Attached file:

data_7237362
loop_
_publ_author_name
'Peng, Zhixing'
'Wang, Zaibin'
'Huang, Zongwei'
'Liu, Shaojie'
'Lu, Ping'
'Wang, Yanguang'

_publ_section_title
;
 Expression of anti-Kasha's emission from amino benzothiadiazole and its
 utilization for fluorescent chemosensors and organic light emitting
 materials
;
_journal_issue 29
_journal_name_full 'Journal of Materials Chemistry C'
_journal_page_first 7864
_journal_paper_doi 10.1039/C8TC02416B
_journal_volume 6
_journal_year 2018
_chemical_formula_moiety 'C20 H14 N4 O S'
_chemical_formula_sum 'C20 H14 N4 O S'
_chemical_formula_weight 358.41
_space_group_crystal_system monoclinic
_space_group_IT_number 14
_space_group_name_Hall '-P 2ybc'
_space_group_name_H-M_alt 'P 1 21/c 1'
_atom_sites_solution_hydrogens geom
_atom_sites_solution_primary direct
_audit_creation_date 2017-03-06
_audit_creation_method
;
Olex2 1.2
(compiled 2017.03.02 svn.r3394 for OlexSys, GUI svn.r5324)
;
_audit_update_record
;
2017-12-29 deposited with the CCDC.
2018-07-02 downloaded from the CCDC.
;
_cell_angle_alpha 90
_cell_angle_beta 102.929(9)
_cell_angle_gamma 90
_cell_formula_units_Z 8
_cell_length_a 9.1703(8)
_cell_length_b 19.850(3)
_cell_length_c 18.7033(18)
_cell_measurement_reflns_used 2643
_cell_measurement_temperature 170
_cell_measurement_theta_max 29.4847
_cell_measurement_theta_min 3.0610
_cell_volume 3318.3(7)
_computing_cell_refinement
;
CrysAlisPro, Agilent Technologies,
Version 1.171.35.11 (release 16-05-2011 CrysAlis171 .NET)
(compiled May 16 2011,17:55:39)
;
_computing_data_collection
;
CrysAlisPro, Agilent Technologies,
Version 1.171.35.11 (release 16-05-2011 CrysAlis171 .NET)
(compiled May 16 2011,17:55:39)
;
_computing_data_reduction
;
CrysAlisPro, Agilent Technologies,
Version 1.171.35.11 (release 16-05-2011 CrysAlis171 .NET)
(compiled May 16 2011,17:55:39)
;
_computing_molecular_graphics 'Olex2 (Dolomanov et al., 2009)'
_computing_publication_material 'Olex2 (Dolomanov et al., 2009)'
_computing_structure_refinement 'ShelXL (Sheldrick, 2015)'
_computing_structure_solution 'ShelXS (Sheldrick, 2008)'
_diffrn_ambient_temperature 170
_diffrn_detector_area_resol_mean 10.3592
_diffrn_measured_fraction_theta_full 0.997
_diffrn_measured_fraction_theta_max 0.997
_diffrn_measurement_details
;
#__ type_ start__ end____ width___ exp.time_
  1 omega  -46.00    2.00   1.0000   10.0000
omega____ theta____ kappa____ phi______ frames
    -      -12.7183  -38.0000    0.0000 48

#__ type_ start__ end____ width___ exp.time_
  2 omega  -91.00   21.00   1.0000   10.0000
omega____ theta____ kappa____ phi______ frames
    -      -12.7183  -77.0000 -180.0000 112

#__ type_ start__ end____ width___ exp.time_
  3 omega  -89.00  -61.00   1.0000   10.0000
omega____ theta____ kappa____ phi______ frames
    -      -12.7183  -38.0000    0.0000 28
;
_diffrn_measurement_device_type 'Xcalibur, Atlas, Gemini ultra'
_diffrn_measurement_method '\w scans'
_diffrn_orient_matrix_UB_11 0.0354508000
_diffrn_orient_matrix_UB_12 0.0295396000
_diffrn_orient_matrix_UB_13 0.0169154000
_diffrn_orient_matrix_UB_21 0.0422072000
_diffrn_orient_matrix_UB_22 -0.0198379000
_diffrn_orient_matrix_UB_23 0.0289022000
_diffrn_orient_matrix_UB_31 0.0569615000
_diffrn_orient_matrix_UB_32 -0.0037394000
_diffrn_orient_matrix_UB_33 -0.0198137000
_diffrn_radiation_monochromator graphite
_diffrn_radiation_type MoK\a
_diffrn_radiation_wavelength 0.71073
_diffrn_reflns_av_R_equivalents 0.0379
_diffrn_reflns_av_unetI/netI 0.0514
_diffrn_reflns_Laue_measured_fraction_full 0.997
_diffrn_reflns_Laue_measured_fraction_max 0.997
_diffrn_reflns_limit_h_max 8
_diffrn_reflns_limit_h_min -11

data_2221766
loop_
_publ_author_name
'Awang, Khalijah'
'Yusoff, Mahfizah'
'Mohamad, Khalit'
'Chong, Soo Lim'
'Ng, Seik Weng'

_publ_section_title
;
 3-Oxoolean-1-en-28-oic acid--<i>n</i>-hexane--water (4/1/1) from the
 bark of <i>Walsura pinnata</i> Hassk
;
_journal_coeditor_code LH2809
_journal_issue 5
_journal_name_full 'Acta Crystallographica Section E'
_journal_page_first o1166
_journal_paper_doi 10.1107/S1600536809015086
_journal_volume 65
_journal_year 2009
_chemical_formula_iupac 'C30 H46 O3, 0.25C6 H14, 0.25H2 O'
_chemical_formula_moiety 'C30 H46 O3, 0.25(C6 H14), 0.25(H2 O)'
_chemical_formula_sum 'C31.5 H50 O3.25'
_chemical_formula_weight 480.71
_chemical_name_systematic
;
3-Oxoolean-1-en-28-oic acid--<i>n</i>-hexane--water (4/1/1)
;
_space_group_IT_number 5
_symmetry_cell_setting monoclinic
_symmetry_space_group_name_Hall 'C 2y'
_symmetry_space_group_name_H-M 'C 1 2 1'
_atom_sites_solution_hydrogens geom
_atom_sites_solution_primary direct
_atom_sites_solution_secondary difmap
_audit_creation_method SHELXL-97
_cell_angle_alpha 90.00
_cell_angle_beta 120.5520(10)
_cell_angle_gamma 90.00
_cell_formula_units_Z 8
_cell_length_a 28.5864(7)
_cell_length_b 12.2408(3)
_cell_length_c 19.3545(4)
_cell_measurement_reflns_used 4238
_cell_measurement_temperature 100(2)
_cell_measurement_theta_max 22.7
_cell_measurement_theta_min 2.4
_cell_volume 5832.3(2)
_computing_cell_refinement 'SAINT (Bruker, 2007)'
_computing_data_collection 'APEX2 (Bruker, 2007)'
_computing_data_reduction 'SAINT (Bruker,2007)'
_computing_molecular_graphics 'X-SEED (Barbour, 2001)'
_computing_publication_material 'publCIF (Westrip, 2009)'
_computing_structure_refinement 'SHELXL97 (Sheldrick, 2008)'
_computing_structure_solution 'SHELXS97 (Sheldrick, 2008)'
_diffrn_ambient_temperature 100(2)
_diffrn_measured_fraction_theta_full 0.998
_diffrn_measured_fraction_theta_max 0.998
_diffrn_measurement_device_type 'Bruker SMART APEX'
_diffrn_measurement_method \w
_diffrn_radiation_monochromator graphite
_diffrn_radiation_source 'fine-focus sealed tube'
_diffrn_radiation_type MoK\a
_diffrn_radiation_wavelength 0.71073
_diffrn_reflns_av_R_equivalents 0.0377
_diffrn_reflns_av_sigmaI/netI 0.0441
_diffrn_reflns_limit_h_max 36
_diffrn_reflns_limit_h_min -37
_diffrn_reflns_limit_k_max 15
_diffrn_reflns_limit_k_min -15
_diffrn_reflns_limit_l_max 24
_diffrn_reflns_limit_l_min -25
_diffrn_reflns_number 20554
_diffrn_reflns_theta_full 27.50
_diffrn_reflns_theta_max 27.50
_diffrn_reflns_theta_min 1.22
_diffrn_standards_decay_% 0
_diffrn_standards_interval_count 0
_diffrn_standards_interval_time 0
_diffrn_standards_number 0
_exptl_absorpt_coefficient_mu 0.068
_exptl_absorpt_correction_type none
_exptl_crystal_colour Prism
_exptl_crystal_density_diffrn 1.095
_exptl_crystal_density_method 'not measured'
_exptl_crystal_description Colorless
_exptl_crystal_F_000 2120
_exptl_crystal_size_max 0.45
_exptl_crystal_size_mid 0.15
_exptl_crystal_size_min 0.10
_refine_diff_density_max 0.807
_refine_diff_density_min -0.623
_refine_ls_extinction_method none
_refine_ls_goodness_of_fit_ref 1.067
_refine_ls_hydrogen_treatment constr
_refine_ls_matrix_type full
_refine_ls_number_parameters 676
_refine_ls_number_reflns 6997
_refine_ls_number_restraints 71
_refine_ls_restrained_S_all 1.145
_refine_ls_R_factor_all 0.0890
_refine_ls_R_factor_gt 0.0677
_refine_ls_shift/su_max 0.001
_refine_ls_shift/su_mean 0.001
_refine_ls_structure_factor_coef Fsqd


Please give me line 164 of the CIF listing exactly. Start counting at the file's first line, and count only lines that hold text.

_computing_data_collection 'APEX2 (Bruker, 2007)'